WPIX

WPIX-TVPIX 11WPIX 11
WOR-TV entered the New York market as the last of the city's VHF stations to sign on, and one of three independents—the others being WPIX (channel 11) and Newark, New Jersey-based WATV (channel 13).
From its early years through the 1960s, WPIX, like the other two major independents in New York, WOR-TV (channel 9) and WNEW-TV (channel 5), struggled to acquire other programming.

Mutual Broadcasting System

MutualMutual Radio NetworkMutual Network
The main impetus for the merger was to give General Tire a controlling share in the Mutual Radio Network, which was affiliated with and partially owned by WOR and other stations.
Mutual's original participating stations were WOR–Newark, New Jersey, just outside New York (owned by the Bamberger Broadcasting Service, a division of R.H. Macy and Company; in 1949, WOR-TV would begin broadcasting & Bamberger would be renamed General Teleradio, due to General Tire & Rubber's increased investment in the TV station ), WGN–Chicago (owned by WGN Inc., a subsidiary of the Chicago Tribune), WXYZ–Detroit (owned by Kunsky-Trendle Broadcasting), and WLW–Cincinnati (owned by the Crosley Radio Company).

One World Trade Center

North TowerFreedom Tower1 World Trade Center
The two stations share studios at the Fox Television Center on East 67th Street in Manhattan's Yorkville neighborhood; WWOR-TV's transmitter is located atop One World Trade Center.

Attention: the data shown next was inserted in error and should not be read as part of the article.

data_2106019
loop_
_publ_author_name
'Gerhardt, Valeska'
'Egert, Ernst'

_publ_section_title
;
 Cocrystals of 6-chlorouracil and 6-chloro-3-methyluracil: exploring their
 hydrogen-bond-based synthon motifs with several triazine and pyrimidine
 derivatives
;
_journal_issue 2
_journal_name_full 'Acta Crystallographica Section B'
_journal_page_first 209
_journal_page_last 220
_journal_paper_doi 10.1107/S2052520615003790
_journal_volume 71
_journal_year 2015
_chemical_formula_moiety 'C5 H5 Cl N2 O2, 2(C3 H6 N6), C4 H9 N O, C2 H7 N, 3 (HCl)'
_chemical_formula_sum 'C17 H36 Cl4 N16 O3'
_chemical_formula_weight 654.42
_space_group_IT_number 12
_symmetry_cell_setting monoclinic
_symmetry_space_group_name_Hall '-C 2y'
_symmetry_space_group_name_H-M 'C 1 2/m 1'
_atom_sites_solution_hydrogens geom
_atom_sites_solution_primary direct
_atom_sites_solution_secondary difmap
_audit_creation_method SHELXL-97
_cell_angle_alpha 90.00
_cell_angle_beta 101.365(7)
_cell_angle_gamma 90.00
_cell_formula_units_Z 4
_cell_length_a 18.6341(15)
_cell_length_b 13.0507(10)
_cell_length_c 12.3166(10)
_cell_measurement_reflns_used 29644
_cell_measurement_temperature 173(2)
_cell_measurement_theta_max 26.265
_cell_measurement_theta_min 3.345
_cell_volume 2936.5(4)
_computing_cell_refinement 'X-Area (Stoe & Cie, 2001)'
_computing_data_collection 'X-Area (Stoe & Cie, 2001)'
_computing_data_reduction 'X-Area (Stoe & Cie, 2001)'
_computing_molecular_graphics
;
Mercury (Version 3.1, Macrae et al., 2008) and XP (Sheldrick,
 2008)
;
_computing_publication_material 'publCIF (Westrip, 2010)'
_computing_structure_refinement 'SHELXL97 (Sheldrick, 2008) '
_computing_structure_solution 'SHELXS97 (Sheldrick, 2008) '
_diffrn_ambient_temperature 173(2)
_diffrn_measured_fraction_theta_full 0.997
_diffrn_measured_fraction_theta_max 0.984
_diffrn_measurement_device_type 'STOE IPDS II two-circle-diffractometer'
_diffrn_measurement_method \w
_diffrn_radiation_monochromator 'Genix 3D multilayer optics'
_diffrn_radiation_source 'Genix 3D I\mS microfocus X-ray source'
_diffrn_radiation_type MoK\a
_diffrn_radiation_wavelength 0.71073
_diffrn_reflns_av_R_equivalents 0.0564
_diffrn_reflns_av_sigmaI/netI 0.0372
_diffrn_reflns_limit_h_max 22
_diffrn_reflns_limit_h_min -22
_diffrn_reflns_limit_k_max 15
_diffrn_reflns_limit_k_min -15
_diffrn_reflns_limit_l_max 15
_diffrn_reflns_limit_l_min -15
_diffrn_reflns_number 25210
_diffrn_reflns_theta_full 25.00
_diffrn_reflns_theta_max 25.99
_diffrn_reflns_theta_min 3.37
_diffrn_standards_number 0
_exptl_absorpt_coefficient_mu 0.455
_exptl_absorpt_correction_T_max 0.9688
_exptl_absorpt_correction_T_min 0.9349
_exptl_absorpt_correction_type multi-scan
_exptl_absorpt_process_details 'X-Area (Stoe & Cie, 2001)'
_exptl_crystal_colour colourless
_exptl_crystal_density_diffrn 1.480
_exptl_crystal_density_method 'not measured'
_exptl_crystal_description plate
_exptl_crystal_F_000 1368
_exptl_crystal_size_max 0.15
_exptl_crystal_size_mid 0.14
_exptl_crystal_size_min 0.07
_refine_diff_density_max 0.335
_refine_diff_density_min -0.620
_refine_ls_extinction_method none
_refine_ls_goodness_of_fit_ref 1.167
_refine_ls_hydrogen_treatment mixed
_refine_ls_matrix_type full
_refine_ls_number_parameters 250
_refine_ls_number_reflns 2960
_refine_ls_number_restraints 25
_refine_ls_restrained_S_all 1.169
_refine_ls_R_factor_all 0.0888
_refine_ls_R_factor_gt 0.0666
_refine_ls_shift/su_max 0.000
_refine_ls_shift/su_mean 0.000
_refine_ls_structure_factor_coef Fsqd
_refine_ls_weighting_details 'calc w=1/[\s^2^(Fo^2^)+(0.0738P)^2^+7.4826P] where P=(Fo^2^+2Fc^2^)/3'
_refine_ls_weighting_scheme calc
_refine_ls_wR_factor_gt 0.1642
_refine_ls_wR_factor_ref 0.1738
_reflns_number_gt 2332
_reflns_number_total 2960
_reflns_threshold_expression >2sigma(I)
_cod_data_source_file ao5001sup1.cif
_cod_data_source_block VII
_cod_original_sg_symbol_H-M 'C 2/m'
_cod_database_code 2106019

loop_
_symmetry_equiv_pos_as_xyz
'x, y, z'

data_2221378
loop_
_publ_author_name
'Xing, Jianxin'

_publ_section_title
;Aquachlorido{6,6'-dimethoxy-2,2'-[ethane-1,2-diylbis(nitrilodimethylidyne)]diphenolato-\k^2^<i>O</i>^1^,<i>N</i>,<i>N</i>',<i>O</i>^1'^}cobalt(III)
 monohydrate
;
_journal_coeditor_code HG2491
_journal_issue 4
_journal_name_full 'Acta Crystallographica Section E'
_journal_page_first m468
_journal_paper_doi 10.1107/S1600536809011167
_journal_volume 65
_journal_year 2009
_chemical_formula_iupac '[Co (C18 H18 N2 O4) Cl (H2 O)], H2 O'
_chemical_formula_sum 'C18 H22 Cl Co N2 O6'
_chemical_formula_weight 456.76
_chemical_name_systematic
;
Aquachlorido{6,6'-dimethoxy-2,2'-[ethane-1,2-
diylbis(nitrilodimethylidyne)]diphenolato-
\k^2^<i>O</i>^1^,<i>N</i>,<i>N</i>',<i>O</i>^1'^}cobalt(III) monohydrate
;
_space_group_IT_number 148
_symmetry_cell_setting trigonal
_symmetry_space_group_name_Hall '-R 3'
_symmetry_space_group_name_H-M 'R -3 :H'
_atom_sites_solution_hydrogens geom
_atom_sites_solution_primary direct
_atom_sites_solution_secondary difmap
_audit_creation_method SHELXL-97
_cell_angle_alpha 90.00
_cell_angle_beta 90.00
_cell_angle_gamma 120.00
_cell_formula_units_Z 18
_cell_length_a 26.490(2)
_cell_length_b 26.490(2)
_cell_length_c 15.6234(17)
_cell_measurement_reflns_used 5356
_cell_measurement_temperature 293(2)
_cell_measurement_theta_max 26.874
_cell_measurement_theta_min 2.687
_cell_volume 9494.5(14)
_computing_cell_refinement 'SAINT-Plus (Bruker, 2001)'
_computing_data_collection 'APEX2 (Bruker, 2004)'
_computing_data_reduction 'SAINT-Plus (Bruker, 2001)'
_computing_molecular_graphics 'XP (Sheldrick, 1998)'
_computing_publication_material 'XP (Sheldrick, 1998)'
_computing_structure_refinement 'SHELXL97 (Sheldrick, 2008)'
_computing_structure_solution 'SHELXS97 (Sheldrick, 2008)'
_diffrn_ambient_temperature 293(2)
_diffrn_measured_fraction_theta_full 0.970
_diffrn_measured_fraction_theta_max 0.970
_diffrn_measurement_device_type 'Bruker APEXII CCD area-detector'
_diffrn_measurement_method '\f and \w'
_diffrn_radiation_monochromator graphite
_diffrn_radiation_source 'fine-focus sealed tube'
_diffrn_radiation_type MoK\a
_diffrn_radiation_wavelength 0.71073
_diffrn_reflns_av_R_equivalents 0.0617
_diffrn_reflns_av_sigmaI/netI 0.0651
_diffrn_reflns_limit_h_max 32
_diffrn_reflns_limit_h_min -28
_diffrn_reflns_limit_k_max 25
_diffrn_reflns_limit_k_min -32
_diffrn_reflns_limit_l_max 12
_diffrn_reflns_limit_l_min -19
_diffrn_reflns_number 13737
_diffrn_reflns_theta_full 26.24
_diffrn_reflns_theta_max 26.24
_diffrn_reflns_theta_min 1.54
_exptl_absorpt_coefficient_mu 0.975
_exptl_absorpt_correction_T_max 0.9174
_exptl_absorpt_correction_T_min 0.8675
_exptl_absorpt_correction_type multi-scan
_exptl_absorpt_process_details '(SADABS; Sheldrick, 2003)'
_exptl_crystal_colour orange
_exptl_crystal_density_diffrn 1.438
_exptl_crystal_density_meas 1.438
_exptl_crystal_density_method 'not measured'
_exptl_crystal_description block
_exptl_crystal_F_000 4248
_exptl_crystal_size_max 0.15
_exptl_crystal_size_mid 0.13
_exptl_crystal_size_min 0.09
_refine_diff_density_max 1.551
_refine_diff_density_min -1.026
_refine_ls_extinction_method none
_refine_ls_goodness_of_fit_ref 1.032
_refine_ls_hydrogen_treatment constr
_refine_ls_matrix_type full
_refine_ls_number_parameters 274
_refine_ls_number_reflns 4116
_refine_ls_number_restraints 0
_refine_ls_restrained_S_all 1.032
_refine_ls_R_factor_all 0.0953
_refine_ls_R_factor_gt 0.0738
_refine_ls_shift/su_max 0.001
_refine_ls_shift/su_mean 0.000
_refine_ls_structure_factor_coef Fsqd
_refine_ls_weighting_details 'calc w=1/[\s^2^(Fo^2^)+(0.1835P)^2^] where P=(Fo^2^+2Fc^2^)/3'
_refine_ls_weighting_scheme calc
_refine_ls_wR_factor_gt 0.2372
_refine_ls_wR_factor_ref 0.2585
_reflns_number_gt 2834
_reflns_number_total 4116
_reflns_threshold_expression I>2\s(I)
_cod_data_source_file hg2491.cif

The center mast contained the television signals for almost all NYC television broadcasters: WCBS-TV 2, WNBC-TV 4, WNYW 5, WABC-TV 7, WWOR-TV 9 Secaucus, WPIX 11, WNET 13 Newark, WPXN-TV 31 and WNJU 47 Linden.

Firing Line (TV series)

Firing LineBBC's Firing LineFiring Line'' (TV series)
The long-running public affairs show Firing Line began on WOR-TV in 1966 and ran on the station until 1971, after which its host, William F. Buckley, Jr., moved the program to public television where the program aired until it ended in 1999.
Firing Line began on April 4, 1966 as an hour-long show (including breaks) for commercial television, syndicated by WOR-TV in New York City, where it ran for 240 episodes.

WNET

WNTA-TVWNET-TVThirteen/WNET
WOR-TV entered the New York market as the last of the city's VHF stations to sign on, and one of three independents—the others being WPIX (channel 11) and Newark, New Jersey-based WATV (channel 13).
The station continued to lag behind New York's other independent stations—WNEW-TV (channel 5), WOR-TV (channel 9) and WPIX (channel 11)—in terms of audience size, and NTA incurred a large debt load.

Joe Franklin

The Joe Franklin Show[Joe] FranklinJoe Franklin Show
In 1962, nostalgia maven Joe Franklin moved his daily talk program to WOR-TV, after a 12-year run on WABC-TV.
His television series debuted in January 1951 on WJZ-TV (later WABC-TV), moving to WOR-TV (later WWOR-TV) in 1962, remaining there until 1993, one of the longest running uninterrupted careers in broadcasting history.

WEPN-FM

WOR-FMWEPNWRKS
It was owned by the Bamberger Broadcasting Service (a division of R. H. Macy and Company and named after the Bamberger's department store chain), which also operated WOR (710 AM) and WOR-FM (98.7 FM).